Since further education gained its independence from local authorities the sector has been dogged by sleaze. But the funding system - not management - is to blame, says Alan Smithers.
SINCE further education colleges were freed from local authority control, they have been hitting the headlines for the wrong reasons. A litany of scandals - from Bournville, Derby Wilmorton and St Philips, through Stoke-on Trent to Halton, Bilston, and Cricklade - has been recited in The TES's FE Focus. The indignation has been such that colleges even had their own column in Private Eye.
There have been tales of ghost students, dubious links with private providers and people receiving qualifications for what they would have been doing anyway.
Apparently easy money has been spent on inflated managerial salaries, overseas junkets and luxury developments. Mismanagement and weak governance have frequently been blamed. But has it really been the colleges' fault?
On April 1 1993, the colleges, with little warning, were detached from their parent local authorities and loosed into a world of rampant competition. They were charged with becoming more entrepreneurial and imaginative. It was demanded that they should greatly expand while cutting costs. Under the rules laid down for them, income was to be earned by attracting and qualifying students.
Inheriting a variety of local authority payment methods, the Further Education Funding Council devised a radical new system. This involved the colleges accumulating very large numbers of small funding units, each worth only a few pounds.
This gave the funding council an amoeboid flexibility but it was supposed to be held in shape by the qualifications structure. Unfortunately, the FEFC had not reckoned with the reform of national vocational qualifications going on at the same time. Vocational qualifications were being dramatically recast. Their new format made no mention of training requirements or ground to be covered - only outcomes.
It does not take much imagination to spot the possibilities here. If, in this version of Monopoly, money is earned by qualifying people, then the key to success obviously lies in looking for large groups available to be qualified with little effort. If others would do the work for you, allowing you to retain the lion's share of the proceeds, so much the better.
In this context, Halton's registering of Tesco shelf-stackers, Bilston's partnerships with operatic societies and brass bands, and South Devon's venture into SCUBA diving make perfect sense. They were playing to the rules of the game. The rush to franchising should have been no surprise. The mission drift was a consequence of the perverse incetives.
Ironically, Halton was at first held up as the model of the modern college. It was said to be at the leading edge of innovation and enterprise. It was given favourable ratings by the FEFC's inspectors. But it was eventually brought down by revelations of the excessive salaries of its principal and his deputy and their extravagant foreign travel.
Halton was not alone in exposing weaknesses in the checks and balances that had been put in place to ensure that the colleges ran healthily in the market place. But these accountability failings were a symptom rather than the cause of the malaise - which was in the framing of the rules.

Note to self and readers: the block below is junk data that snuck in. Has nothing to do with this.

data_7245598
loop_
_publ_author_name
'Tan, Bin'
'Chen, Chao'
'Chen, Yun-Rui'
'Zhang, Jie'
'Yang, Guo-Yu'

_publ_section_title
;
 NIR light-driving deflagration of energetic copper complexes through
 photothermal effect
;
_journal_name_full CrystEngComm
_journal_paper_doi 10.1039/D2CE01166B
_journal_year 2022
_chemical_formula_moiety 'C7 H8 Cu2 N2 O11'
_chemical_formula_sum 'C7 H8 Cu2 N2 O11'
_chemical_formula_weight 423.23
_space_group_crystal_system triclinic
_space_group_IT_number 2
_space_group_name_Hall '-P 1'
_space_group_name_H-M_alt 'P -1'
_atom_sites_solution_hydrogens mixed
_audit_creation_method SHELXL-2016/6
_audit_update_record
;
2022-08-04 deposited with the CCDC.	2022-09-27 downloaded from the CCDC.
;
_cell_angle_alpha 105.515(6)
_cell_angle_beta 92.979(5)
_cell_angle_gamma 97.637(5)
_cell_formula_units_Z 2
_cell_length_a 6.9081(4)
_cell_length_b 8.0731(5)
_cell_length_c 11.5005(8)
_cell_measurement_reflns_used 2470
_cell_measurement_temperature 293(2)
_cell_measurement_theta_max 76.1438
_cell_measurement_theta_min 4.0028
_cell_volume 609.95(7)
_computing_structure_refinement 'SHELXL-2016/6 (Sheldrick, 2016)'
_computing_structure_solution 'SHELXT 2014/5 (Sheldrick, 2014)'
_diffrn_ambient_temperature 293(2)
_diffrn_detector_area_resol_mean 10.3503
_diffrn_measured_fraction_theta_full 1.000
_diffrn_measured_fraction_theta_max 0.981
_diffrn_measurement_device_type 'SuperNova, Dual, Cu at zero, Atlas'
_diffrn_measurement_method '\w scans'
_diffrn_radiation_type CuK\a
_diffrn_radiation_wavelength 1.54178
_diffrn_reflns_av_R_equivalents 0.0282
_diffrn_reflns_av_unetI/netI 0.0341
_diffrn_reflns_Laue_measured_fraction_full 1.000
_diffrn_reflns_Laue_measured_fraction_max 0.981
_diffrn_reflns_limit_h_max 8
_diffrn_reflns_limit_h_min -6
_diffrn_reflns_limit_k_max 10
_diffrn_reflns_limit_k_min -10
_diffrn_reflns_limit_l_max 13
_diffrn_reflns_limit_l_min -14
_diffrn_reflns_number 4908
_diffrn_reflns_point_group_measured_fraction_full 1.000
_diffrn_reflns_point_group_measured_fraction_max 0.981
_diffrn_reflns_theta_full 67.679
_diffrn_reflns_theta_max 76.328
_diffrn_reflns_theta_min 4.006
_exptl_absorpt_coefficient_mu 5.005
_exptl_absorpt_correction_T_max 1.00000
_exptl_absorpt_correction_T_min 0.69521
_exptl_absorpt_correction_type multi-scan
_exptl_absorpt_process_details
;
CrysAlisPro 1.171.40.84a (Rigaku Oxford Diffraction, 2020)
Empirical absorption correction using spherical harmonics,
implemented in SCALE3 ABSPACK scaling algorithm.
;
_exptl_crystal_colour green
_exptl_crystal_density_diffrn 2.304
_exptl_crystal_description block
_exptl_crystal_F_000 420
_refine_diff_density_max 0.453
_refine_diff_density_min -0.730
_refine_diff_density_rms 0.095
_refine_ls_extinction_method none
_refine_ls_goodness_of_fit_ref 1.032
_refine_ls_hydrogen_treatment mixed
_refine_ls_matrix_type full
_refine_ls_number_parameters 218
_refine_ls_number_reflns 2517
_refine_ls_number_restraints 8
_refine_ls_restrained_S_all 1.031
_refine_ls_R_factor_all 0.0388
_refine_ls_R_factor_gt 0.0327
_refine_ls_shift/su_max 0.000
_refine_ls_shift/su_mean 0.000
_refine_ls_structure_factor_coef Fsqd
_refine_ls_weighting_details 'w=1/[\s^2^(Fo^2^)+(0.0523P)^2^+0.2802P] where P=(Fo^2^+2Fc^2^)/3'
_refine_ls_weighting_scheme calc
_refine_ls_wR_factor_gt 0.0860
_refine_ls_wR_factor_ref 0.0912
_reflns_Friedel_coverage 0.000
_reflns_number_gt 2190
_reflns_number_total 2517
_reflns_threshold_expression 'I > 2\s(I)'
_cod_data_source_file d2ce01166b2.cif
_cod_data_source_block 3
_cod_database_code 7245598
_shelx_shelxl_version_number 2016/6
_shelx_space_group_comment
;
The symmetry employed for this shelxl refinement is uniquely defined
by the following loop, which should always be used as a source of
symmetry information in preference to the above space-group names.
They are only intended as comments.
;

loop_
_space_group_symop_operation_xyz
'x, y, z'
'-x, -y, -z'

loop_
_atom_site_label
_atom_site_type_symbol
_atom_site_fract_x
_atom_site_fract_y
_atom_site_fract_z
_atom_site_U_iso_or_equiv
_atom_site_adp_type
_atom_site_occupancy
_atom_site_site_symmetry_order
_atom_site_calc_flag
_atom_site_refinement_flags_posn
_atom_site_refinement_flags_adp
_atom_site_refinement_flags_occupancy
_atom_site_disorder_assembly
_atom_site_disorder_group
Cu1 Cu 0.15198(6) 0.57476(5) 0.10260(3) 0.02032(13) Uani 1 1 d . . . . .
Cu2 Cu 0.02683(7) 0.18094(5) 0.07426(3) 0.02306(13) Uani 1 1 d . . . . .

The scope for the colleges going off the rails was exacerbated by the complexities of FEFC's funding system. In itself it provided plenty of opportunity for creative thinking. Some of this was expressed in the "farming" of units to maximise income.
In spite of the opprobrium attached to a few colleges, the great majority have bedded down reasonably well as a new sector to match the schools and the universities. The experience of the FEFC does, however, contain important lessons for the Learning and Skills Council which is soon to supersede it.
The first is to keep the funding mechanism as simple as possible. In distributing public funds there has to be a trade-off between accommodating diversity and ease of application, but the FEFC erred on the side of complexity. Its mistake was to have a basic unit so small that many thousands had to be gobbled up to cover the running costs of a typical college. The LSC should work with a much larger unit, which would be easier to keep an eye on.
The second is the linkage to qualifications. This will, in any case, have to be re-thought since the old schedule 2 distinction between courses leading to formal qualifications and more informal education is to be abandoned. But it will require considerable subtlety on the part of the new council to ensure that the money goes to a course that is a stepping stone to a higher qualification. A more strategic view of what is to be supported may be the answer.
Since the remit of the LSC is wider than that of the FEFC, embracing as it does a re-branding of lifelong learning, the challenge facing it will be the greater. It is important that the council's policymakers understand the underlying reasons why some colleges "failed", and do not assume that putting things right is merely a matter of tightening up on governance and management.
Alan Smithers is the Sydney Jones professor of education at the University of Liverpool. His book, Further Education Re-Formed, edited with Pamela Robinson, is published by the Falmer Press this week.